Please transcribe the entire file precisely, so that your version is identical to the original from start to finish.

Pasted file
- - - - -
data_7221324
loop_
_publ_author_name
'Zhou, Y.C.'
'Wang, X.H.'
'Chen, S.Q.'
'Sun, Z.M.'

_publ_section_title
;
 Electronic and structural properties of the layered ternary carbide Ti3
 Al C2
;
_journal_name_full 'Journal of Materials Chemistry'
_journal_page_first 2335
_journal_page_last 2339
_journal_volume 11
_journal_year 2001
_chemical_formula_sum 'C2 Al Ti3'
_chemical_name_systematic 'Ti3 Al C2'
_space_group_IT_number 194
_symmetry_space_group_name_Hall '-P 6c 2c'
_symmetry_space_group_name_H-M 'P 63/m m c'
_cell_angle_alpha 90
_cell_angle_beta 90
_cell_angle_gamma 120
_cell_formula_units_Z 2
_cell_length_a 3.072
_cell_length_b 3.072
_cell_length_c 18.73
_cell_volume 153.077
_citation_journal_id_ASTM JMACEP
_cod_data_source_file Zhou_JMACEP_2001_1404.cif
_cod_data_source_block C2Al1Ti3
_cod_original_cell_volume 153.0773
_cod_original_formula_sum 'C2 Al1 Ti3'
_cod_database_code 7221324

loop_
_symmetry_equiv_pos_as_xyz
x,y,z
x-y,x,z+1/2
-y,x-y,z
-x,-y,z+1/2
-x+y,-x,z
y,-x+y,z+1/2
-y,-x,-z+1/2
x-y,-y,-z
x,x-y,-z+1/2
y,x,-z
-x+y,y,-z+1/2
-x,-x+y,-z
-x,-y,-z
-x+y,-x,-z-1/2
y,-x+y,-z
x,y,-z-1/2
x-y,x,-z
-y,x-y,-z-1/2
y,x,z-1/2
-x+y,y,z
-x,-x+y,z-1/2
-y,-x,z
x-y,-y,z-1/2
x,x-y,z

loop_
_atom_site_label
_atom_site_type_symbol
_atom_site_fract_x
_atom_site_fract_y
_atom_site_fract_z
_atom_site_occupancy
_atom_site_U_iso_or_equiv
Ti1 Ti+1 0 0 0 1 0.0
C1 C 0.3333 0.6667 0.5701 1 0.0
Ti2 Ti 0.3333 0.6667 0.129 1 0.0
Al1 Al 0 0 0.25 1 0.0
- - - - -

data_7221324
loop_
_publ_author_name
'Zhou, Y.C.'
'Wang, X.H.'
'Chen, S.Q.'
'Sun, Z.M.'

_publ_section_title
;
 Electronic and structural properties of the layered ternary carbide Ti3
 Al C2
;
_journal_name_full 'Journal of Materials Chemistry'
_journal_page_first 2335
_journal_page_last 2339
_journal_volume 11
_journal_year 2001
_chemical_formula_sum 'C2 Al Ti3'
_chemical_name_systematic 'Ti3 Al C2'
_space_group_IT_number 194
_symmetry_space_group_name_Hall '-P 6c 2c'
_symmetry_space_group_name_H-M 'P 63/m m c'
_cell_angle_alpha 90
_cell_angle_beta 90
_cell_angle_gamma 120
_cell_formula_units_Z 2
_cell_length_a 3.072
_cell_length_b 3.072
_cell_length_c 18.73
_cell_volume 153.077
_citation_journal_id_ASTM JMACEP
_cod_data_source_file Zhou_JMACEP_2001_1404.cif
_cod_data_source_block C2Al1Ti3
_cod_original_cell_volume 153.0773
_cod_original_formula_sum 'C2 Al1 Ti3'
_cod_database_code 7221324

loop_
_symmetry_equiv_pos_as_xyz
x,y,z
x-y,x,z+1/2
-y,x-y,z
-x,-y,z+1/2
-x+y,-x,z
y,-x+y,z+1/2
-y,-x,-z+1/2
x-y,-y,-z
x,x-y,-z+1/2
y,x,-z
-x+y,y,-z+1/2
-x,-x+y,-z
-x,-y,-z
-x+y,-x,-z-1/2
y,-x+y,-z
x,y,-z-1/2
x-y,x,-z
-y,x-y,-z-1/2
y,x,z-1/2
-x+y,y,z
-x,-x+y,z-1/2
-y,-x,z
x-y,-y,z-1/2
x,x-y,z

loop_
_atom_site_label
_atom_site_type_symbol
_atom_site_fract_x
_atom_site_fract_y
_atom_site_fract_z
_atom_site_occupancy
_atom_site_U_iso_or_equiv
Ti1 Ti+1 0 0 0 1 0.0
C1 C 0.3333 0.6667 0.5701 1 0.0
Ti2 Ti 0.3333 0.6667 0.129 1 0.0
Al1 Al 0 0 0.25 1 0.0